As far back as he can remember, Temarion has always been angry. And from an early age, he learned only one way to cope with his anger: by fighting.
Temarion lived with his grandmother, and since she worked late every day, he would go to his uncle’s place after school. Many of Temarion’s cousins and friends from school lived in the same neighborhood, and when they went outside to play together, things turned violent.
Although he wasn’t even in high school, “I fought almost every day,” Temarion recalls.
The causes were as numerous as the fights themselves. Sometimes, a play-fight would go too far. Other times, friends would bring other kids, and trouble would start as they tested one another. “I would see…a person jumping on my cousin or arguing,” says Temarion. As the oldest cousin, he felt he needed to “do what he had to do” to protect his family.
His uncle, aunts, and grandma would discipline Temarion for his actions, but their punishments seemed to have no effect. Every time he went over to his uncle’s house, it seemed like he got into a fight.
Things were only slightly better when he was at home with his mother. Temarion had a strained relationship with his father, who lives in a different state, and he struggled to manage his anger. Still, he had his mother to rely on. But when he was in second grade, his mother suffered a car crash that left her in a coma. After the accident, Temarion found it harder to keep his anger under control. His grades began to slip and his behavior worsened.
Then, last year, his mother passed away. Temarion was 11 years old.
When that happened, Temarion says, “[I was like], whatever, I don’t even care if I get in trouble or not.”
He began to get into more fights, and was dangerously close to failing his classes. His grandmother, fearing for his safety and future, began to search for someone who could help. That’s when an agency she spoke to recommended Mercy Home.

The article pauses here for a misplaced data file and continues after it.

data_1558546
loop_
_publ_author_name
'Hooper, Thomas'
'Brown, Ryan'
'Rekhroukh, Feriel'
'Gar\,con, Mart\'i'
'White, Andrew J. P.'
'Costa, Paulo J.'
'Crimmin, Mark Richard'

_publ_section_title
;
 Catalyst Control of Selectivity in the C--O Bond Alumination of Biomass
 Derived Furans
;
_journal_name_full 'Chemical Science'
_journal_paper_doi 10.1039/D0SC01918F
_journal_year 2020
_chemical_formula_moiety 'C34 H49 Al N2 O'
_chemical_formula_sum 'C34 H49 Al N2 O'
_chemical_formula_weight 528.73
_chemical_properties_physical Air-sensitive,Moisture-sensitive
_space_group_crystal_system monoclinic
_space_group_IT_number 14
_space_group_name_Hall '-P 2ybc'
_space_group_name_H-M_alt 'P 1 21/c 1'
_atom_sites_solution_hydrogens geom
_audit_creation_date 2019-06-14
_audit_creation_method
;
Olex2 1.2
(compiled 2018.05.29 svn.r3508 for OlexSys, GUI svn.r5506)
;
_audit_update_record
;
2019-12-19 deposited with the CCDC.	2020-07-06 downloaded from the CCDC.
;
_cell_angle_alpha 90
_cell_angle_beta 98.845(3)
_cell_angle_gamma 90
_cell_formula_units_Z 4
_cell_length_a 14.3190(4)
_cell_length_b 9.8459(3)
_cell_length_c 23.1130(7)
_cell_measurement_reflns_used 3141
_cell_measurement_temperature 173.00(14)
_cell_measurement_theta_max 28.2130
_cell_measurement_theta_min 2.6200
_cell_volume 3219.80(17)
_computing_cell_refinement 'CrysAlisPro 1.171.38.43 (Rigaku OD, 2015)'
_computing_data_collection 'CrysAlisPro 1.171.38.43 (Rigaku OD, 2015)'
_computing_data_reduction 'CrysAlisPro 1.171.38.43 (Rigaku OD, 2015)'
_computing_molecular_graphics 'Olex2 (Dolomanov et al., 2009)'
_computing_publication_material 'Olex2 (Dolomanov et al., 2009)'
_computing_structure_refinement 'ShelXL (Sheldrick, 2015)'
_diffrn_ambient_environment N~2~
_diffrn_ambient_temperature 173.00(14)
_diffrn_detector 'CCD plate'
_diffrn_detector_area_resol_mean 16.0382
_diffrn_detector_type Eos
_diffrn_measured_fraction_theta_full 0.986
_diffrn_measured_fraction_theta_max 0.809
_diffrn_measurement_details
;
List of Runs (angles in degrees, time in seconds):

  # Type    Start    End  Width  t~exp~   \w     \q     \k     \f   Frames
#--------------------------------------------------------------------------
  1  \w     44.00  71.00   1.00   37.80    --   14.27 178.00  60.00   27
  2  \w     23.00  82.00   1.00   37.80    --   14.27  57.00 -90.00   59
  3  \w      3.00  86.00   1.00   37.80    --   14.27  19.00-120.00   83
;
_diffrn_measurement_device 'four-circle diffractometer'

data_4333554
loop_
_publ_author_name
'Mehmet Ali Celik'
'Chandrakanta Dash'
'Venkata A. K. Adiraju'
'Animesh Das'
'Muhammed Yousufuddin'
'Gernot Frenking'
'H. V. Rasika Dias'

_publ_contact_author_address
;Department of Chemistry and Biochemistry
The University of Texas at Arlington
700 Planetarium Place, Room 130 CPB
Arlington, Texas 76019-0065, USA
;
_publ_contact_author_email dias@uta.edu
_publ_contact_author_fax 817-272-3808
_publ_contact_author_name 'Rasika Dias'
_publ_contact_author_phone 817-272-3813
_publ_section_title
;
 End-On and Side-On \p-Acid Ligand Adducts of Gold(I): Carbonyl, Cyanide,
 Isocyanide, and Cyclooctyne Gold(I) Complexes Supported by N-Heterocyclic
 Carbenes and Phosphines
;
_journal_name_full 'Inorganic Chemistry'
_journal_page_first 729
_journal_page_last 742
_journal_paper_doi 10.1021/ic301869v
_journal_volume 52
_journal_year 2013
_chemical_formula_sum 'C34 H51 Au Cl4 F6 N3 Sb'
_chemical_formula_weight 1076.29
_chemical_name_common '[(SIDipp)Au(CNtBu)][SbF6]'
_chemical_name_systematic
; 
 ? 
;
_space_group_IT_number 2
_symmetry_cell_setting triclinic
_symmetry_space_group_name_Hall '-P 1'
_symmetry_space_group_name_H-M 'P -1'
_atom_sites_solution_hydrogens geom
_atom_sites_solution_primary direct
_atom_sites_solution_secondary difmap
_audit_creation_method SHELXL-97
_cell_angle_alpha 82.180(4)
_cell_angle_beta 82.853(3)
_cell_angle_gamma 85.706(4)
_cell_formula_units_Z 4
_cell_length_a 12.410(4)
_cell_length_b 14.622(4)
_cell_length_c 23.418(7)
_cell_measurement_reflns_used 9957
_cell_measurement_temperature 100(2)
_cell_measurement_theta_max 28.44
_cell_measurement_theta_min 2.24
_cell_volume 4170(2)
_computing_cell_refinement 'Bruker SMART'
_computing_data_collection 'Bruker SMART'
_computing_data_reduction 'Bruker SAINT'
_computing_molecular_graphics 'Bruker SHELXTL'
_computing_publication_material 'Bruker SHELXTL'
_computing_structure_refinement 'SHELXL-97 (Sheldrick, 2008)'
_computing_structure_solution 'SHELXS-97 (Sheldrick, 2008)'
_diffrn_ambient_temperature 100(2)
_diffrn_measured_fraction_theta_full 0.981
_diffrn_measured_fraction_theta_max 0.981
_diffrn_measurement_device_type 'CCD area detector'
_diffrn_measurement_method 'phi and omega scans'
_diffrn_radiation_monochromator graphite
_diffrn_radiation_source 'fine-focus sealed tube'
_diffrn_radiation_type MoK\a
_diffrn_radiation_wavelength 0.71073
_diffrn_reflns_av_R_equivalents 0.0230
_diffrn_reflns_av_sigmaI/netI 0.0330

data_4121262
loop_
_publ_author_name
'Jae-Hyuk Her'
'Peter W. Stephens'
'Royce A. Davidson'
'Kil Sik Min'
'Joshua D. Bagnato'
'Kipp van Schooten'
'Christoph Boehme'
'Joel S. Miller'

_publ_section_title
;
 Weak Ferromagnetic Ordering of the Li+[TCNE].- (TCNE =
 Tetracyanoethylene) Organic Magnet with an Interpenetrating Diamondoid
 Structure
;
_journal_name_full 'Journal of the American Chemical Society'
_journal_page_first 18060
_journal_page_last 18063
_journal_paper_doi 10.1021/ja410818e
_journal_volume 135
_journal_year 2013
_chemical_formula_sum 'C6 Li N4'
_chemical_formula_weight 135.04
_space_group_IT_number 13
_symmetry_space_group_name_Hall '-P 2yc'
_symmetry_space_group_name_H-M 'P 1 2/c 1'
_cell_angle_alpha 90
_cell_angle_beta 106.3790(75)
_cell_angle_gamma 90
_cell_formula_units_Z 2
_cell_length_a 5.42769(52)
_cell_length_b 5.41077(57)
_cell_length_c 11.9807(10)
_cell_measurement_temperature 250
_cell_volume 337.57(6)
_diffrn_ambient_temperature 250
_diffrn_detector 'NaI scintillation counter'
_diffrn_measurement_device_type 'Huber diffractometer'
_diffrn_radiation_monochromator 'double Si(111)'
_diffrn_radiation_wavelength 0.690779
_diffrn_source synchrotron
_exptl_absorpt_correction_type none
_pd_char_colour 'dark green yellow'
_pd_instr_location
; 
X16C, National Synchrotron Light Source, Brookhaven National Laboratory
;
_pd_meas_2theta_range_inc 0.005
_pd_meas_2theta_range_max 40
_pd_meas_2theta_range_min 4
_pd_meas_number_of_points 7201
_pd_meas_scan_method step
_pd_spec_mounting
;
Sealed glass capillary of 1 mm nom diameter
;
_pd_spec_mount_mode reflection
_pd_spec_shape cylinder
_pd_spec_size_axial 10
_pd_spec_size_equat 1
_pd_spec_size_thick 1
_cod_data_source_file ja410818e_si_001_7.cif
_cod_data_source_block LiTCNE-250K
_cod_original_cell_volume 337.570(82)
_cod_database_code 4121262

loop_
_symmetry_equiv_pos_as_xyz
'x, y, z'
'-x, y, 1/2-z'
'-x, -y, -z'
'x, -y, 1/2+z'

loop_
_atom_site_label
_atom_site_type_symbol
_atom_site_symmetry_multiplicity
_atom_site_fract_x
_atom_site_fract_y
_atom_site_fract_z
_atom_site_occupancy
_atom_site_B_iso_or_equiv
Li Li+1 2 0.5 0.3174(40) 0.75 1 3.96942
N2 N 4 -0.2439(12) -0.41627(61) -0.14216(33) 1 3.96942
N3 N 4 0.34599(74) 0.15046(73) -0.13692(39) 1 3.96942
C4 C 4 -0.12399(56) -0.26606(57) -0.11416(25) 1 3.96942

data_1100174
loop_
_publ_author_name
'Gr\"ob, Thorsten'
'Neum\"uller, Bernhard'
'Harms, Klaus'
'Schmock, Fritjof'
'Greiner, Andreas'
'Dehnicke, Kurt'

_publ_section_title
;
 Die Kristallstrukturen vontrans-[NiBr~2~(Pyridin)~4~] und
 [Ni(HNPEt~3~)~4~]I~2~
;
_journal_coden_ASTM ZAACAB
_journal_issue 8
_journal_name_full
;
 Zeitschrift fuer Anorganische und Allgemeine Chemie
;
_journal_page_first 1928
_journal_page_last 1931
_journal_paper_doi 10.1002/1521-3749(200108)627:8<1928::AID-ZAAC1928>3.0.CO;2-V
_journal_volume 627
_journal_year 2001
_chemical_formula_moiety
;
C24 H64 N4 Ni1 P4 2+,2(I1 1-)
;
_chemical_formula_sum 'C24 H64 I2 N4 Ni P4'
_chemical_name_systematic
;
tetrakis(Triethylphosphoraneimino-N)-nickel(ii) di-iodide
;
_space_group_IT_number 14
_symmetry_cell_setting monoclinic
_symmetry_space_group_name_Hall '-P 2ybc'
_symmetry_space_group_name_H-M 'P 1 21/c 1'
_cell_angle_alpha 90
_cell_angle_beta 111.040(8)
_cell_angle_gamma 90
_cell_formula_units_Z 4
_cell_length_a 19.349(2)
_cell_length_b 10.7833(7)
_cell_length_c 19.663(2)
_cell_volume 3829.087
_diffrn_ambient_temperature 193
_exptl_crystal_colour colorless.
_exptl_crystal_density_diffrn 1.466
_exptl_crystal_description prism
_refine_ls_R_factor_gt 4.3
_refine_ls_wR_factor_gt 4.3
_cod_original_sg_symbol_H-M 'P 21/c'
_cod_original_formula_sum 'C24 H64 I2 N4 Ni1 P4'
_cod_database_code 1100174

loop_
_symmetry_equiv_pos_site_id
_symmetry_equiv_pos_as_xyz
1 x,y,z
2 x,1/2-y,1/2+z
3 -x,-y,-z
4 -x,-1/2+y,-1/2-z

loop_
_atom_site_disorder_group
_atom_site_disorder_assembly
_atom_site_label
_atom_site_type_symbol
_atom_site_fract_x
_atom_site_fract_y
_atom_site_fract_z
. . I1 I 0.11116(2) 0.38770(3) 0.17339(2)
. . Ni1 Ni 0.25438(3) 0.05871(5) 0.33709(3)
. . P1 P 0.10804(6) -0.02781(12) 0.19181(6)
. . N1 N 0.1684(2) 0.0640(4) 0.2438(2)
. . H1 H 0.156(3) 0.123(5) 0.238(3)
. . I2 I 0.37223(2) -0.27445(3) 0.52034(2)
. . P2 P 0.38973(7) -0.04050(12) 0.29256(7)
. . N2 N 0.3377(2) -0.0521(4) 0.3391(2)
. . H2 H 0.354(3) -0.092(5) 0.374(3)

Initially, Temarion looked forward to coming to our Home. “Excited…I was excited,” he remembers. But he was also nervous to be away from home. And when he arrived, he found it difficult to adjust to the new daily structure and routines. “Some stuff I thought was not necessary,” Temarion says.
As he struggled with his transition, Temarion remembered something his grandmother told him on his arrival at Mercy Home. “My grandma was like, well you’re here for a reason, so you might as well use it while you can.” As he thought about his grandmother’s words, Temarion realized being at Mercy Home was his chance to better himself—to make a change.
He learned to adjust to the structure at our Home, and enjoyed working out in the gym. Even better, Temarion found it easy to make friends. “I got along with everybody,” he says. But he still had difficulty managing his anger. “I came in here thinking that [my anger] is what I needed,” Temarion remembers.
That was a year ago. Now, with the help of two Mercy Home coworkers, Temarion has developed healthy habits to cope with his emotions. One of his favorite places to positively channel his anger, he says, is on the basketball court. There, he’s learned “to motivate others and motivate myself to do better.”
Temarion is grateful for the difference Mercy Home has made in his life. He’s especially thankful for the progress he’s made in school. “Before I came to Mercy, I used to have D’s and F’s,” he says. “It’s not because I couldn’t do the work…It’s because I chose not to.” Away from trouble in his neighborhood, and with tutors to help him get back on track, Temarion turned his grades around by the end of 7th grade. “[I] ended the school year with three or four A’s,” he says proudly.
Thank you for giving children like Temarion a safe place to heal, learn, and grow.